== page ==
A friend of mine who was thinking about pursuing nursing invited me to sit in on one of their lectures. It was the end of freshman year and I was in a crisis because I simply had no idea what I wanted to do, so I said to myself, “why not?” The lecture we decided to audit was a Patho course and I was hooked as soon as class started. The professor was engaging and even though the class was three hours time seemed to fly. She was not only engaging but showed so much passion for the course that I wanted to take it. Soon after I had a chance to talk to a few of the students and they told me about the ups and downs of nursing school. I appreciated how open and honest they were being with a complete stranger. By the time I left I had made a decision. I was going to pursue nursing as a career because it had so much to offer.
You are probably wondering about my title. This post represents my journey to nursing school and the wall society automatically puts up because you are a nurse. My mom was not against it, but she proceeded to ask me if I was going to use this as an opportunity to go to med school. A few people who I tell that I am a nursing student ask me the same thing. I’m not mad about this, but simply sad that the career does not get the recognition and appreciation that others do simply because of the lack of knowledge most people have about the profession. I honestly do not blame anyone for that. If you are a Grey’s Anatomy fanatic and all that you know about health care is what you see on TV, then I fully expect misconceptions about the roles in a real hospital.
As people I interact with have gained greater exposure to the life of a nursing student, I have seen their appreciation and also respect for my career choice. One of the most memorable days I think a future nurse ever experiences is when a patient truly thanks them for saving their life. Those are the moments I live for. Those moments are what give me the satisfaction that I will someday be a nurse.
Gloria Alafe is a BSN junior as well as a BUNDLEs Scholar who looks forward towards embracing the diverse field of nursing. Her interest includes pediatric ICU as well as generational PTSD.
My name is Jordan Waites. I am a Junior in the traditional BSN program. I am an active member of Emory Global Health Nursing Association, Global Medical Missions Alliance, Emory Student Nurses Association, and BUNDLE scholar. I have always enjoyed aiding underserved populations through various volunteer opportunities. I have served in rural areas of New Mexico, Alaska, and Peru. Additionally, I have volunteered at Mommy & Me Family Literacy Program with Friends of Refugees in Clarkston, Georgia. After observing the needs of these populations, my long-term goal is to provide compassionate patient care in the mission field. I am grateful for the opportunities provided by Nell Hodgson Woodruff School of Nursing because volunteer work is a true passion of mine. When I found out about an opportunity to volunteer at a weekend camp for families with high-functioning children on the autism spectrum, I felt led to offer my time. I personally felt passionately about this opportunity because I have an adult brother who struggles with Asperger’s Syndrome. I have witnessed society’s negative attitude towards my brother. He is a happy, unsuspecting young man who wants to be accepted. I realize the importance of unconditional love, compassion, and the need for positive collaboration between families and counselors.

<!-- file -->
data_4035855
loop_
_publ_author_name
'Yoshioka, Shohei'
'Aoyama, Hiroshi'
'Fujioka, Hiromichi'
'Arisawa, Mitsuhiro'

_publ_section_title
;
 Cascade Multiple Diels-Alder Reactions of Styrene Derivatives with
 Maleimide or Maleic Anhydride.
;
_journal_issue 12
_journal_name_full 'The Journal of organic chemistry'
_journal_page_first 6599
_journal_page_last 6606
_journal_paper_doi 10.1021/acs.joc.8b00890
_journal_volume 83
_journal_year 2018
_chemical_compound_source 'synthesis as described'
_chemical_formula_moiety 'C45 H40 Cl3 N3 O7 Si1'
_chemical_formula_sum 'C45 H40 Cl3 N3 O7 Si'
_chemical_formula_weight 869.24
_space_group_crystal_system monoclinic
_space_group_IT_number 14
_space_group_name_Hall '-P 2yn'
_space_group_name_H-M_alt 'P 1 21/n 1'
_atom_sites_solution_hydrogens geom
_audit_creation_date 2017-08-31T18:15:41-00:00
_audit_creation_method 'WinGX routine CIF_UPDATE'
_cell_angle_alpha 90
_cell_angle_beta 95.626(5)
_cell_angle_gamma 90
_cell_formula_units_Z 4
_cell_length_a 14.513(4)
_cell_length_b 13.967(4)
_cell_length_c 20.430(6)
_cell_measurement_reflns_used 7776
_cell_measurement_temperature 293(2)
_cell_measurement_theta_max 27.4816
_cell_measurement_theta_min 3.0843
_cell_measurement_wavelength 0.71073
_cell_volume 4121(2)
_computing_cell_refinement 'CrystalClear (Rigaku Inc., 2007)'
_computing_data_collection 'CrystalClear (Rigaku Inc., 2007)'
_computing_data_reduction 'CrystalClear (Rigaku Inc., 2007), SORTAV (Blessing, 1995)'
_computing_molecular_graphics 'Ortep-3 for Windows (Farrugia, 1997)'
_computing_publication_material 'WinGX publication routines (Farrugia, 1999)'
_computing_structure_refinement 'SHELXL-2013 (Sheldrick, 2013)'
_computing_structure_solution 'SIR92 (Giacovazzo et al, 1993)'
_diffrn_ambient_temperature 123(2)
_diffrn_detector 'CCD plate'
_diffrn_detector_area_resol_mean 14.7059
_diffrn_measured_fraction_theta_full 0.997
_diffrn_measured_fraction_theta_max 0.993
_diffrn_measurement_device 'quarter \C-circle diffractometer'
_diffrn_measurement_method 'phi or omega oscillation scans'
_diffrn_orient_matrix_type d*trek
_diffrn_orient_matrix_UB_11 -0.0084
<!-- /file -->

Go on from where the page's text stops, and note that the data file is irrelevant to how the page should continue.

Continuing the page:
As a volunteer “Family Pal,” my task during the weekend camp was to assist families with activities. This allowed me to work very closely with children on the spectrum as well as their family members. As I was exposed to various families, I noticed that although many of the children were on the high-functioning end of the spectrum, they were all unique. Each of them had different struggles and concerns. Many could verbally communicate, whereas some only used 2-3 word sentences. Some could implement problem-solving, however, others experienced anxiety during activity. Throughout the weekend, I heard the quote, “When you meet one child with autism, you only meet ONE child with autism,” and I could not agree more with the statement. The struggles of one child could be another’s strength and vice versa. I learned through my camp experience that children and adults on the autism spectrum require personalized care. I believe that this knowledge is vital to understand as children and adults continue to be diagnosed on the autism spectrum.